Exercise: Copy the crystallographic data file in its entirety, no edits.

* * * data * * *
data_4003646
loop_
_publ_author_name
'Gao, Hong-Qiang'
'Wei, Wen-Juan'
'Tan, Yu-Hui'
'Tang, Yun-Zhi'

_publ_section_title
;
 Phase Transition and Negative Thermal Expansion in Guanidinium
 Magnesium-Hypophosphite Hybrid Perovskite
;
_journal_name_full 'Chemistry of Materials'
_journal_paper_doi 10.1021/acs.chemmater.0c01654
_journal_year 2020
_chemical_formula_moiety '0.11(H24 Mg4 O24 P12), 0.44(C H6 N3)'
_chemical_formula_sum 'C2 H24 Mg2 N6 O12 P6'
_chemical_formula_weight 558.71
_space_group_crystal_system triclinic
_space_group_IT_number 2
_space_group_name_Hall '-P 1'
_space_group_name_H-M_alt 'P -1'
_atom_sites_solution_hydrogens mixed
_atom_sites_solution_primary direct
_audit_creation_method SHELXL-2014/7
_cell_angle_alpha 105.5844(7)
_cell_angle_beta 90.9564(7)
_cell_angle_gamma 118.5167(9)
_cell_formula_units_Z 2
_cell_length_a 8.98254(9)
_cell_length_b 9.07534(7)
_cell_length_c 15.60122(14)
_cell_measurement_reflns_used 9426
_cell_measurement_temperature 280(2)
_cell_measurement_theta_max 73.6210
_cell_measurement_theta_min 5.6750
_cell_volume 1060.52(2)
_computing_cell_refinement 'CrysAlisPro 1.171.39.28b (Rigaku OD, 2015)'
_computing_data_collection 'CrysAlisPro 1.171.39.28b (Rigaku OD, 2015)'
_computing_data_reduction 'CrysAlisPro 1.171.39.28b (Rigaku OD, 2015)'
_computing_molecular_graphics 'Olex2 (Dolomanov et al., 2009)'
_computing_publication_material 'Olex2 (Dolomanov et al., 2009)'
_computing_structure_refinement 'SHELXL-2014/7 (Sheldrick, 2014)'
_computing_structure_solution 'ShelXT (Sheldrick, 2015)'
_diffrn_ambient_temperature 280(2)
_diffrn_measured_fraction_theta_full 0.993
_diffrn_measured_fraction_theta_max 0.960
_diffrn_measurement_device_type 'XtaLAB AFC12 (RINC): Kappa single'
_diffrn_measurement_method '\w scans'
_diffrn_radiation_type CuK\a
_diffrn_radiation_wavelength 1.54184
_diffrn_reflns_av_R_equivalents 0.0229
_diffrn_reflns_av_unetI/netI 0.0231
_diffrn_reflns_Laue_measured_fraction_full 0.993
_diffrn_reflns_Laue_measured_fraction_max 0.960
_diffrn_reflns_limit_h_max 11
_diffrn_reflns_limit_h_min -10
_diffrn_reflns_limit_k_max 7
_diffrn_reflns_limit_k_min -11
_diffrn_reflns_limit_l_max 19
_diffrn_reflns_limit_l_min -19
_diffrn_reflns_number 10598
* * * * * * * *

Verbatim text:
data_4003646
loop_
_publ_author_name
'Gao, Hong-Qiang'
'Wei, Wen-Juan'
'Tan, Yu-Hui'
'Tang, Yun-Zhi'

_publ_section_title
;
 Phase Transition and Negative Thermal Expansion in Guanidinium
 Magnesium-Hypophosphite Hybrid Perovskite
;
_journal_name_full 'Chemistry of Materials'
_journal_paper_doi 10.1021/acs.chemmater.0c01654
_journal_year 2020
_chemical_formula_moiety '0.11(H24 Mg4 O24 P12), 0.44(C H6 N3)'
_chemical_formula_sum 'C2 H24 Mg2 N6 O12 P6'
_chemical_formula_weight 558.71
_space_group_crystal_system triclinic
_space_group_IT_number 2
_space_group_name_Hall '-P 1'
_space_group_name_H-M_alt 'P -1'
_atom_sites_solution_hydrogens mixed
_atom_sites_solution_primary direct
_audit_creation_method SHELXL-2014/7
_cell_angle_alpha 105.5844(7)
_cell_angle_beta 90.9564(7)
_cell_angle_gamma 118.5167(9)
_cell_formula_units_Z 2
_cell_length_a 8.98254(9)
_cell_length_b 9.07534(7)
_cell_length_c 15.60122(14)
_cell_measurement_reflns_used 9426
_cell_measurement_temperature 280(2)
_cell_measurement_theta_max 73.6210
_cell_measurement_theta_min 5.6750
_cell_volume 1060.52(2)
_computing_cell_refinement 'CrysAlisPro 1.171.39.28b (Rigaku OD, 2015)'
_computing_data_collection 'CrysAlisPro 1.171.39.28b (Rigaku OD, 2015)'
_computing_data_reduction 'CrysAlisPro 1.171.39.28b (Rigaku OD, 2015)'
_computing_molecular_graphics 'Olex2 (Dolomanov et al., 2009)'
_computing_publication_material 'Olex2 (Dolomanov et al., 2009)'
_computing_structure_refinement 'SHELXL-2014/7 (Sheldrick, 2014)'
_computing_structure_solution 'ShelXT (Sheldrick, 2015)'
_diffrn_ambient_temperature 280(2)
_diffrn_measured_fraction_theta_full 0.993
_diffrn_measured_fraction_theta_max 0.960
_diffrn_measurement_device_type 'XtaLAB AFC12 (RINC): Kappa single'
_diffrn_measurement_method '\w scans'
_diffrn_radiation_type CuK\a
_diffrn_radiation_wavelength 1.54184
_diffrn_reflns_av_R_equivalents 0.0229
_diffrn_reflns_av_unetI/netI 0.0231
_diffrn_reflns_Laue_measured_fraction_full 0.993
_diffrn_reflns_Laue_measured_fraction_max 0.960
_diffrn_reflns_limit_h_max 11
_diffrn_reflns_limit_h_min -10
_diffrn_reflns_limit_k_max 7
_diffrn_reflns_limit_k_min -11
_diffrn_reflns_limit_l_max 19
_diffrn_reflns_limit_l_min -19
_diffrn_reflns_number 10598